Liability: Your responsibility

Accidents happen. A visitor slips on the ice on your front walk. Your runaway grocery cart causes someone to fall and break a hip. Accidents yes, but the reality is that you could be held financially responsible in any one of these situations, and each could easily exceed $100,000.

Liability claims against homeowners are common. Having more liability coverage is a relatively inexpensive way to protect your assets.

Liability claims against homeowners are quite common. Most experts recommend at least $300,000 worth of home liability coverage. Others, like Member Benefits, recommend even more. “Our home policy includes $500,000 of liability coverage. We don’t even offer anything lower,” says Steve. “The additional coverage is a relatively inexpensive way for members to protect their assets.” Liability coverage offers protection for you and all family members who live with you, and it typically covers incidents on or away from your property.

Avoid attractive nuisances. Outdoor additions such as trampolines and pools increase your liability. You may not know it, but from an insurance perspective, they’re considered an attractive nuisance—something that is likely to entice children and could pose a risk of injury. Other examples include artificial ponds, discarded appliances, and abandoned cars.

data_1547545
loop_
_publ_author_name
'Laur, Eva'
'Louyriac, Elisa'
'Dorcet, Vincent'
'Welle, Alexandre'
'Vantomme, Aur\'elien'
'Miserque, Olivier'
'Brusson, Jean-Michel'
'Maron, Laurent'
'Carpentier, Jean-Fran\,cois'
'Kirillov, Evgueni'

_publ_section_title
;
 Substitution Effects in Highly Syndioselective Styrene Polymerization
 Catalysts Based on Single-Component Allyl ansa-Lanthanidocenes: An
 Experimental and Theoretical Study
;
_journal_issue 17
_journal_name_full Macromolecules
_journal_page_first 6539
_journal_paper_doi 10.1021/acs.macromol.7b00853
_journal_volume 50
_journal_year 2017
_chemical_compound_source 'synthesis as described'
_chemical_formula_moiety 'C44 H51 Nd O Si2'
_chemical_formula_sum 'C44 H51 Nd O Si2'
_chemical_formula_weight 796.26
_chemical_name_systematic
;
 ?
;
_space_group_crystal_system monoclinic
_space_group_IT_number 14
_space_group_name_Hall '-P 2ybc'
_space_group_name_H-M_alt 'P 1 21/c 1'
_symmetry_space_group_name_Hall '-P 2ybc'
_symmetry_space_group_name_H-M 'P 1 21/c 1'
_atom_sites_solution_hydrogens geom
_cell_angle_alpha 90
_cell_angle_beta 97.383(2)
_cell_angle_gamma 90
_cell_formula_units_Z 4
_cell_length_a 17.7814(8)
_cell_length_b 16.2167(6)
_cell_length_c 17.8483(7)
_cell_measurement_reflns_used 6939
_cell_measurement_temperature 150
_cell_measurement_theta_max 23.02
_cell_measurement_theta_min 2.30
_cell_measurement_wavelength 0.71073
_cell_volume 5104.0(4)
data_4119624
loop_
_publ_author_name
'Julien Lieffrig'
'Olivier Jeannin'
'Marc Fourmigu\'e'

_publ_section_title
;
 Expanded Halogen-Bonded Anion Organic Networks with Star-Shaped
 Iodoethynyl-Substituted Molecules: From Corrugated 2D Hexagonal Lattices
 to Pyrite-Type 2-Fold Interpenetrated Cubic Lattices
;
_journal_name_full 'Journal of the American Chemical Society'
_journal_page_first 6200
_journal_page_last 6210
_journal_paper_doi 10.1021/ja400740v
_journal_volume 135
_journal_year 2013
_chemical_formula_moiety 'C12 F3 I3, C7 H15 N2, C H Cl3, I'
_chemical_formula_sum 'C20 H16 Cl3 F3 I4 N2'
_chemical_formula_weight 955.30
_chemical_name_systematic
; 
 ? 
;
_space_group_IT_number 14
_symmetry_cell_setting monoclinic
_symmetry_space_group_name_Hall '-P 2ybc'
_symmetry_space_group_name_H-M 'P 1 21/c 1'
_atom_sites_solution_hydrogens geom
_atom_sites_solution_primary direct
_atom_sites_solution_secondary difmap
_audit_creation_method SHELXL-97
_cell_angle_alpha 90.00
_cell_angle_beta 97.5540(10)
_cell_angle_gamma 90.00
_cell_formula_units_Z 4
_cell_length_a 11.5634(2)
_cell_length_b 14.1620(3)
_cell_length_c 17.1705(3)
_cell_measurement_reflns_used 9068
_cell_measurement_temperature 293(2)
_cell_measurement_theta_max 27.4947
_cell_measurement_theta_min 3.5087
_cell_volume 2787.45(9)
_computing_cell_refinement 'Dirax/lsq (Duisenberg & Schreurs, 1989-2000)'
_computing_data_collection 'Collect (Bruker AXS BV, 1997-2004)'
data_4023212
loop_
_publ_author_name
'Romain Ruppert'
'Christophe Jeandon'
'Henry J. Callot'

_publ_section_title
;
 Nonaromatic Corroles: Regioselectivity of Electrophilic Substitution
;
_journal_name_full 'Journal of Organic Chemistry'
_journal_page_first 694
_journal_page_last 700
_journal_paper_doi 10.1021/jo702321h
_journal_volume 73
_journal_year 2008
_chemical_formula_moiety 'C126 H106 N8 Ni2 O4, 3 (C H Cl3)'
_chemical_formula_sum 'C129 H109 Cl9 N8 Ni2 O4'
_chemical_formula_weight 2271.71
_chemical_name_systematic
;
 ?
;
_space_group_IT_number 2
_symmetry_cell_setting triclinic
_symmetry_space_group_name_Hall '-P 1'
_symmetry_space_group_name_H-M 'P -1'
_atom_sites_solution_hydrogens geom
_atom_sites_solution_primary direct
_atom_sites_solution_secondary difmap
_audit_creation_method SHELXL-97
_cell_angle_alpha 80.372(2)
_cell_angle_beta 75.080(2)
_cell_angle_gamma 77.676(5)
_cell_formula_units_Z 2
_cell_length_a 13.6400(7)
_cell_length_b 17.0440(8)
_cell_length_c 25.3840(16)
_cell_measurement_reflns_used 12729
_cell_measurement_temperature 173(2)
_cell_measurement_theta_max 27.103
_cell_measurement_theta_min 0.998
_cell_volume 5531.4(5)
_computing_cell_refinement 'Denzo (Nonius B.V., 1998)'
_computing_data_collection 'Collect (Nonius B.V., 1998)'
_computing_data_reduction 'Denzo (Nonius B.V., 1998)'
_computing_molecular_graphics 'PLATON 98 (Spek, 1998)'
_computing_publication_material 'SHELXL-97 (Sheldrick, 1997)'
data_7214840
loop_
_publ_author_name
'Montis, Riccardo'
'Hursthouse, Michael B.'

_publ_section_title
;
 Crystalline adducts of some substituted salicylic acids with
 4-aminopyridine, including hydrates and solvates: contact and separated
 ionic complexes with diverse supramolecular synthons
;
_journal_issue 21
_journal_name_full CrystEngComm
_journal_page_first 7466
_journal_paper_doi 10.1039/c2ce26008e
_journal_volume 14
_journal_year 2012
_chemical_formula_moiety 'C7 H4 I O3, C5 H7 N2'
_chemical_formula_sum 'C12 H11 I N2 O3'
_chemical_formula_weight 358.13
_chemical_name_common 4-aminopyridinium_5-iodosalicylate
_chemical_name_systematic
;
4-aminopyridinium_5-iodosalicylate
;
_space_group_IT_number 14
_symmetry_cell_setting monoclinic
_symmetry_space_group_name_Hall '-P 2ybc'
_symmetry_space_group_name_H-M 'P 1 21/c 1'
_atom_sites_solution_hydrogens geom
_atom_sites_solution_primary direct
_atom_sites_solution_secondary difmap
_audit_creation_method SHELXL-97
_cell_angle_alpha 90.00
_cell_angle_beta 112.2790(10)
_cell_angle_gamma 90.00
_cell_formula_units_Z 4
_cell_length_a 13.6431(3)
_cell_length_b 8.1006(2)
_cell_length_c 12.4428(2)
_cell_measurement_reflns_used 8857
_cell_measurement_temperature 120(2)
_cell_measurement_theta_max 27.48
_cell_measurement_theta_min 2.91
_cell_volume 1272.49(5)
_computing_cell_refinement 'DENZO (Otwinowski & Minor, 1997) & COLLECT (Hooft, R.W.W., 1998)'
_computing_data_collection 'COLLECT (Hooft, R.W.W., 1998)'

You have the burden of taking adequate measures to protect children. Even if someone comes over and uses the trampoline or pool without your knowledge, you may be liable for any potential injury they may suffer from it.

Insurers may handle attractive nuisances in several ways, from no exclusions or coverage with precautions, to specific exclusions or refusal to insure the home. Be sure to talk to your insurance company so that you clearly understand your specific options, obligations, and coverages in your plan.

Pooch particulars. Dog ownership is also more popular than ever. In fact, almost 90 million dogs are owned by 60.2 million households in the United States (Insurance Information Institute). They also report that dog bites and other dog-related injuries accounted for nearly one-third of all homeowners liability claim dollars paid out in 2018, costing $675 million.

Generally, home insurance policies do not exclude “canine exposure” from coverage. However, each insurer may handle the risk differently, from charging a higher premium, denying coverage for breeds construed as dangerous, or requiring the owners to sign a liability waiver for dog bites. Be aware that you run the risk of nonrenewal following a dog bite incident.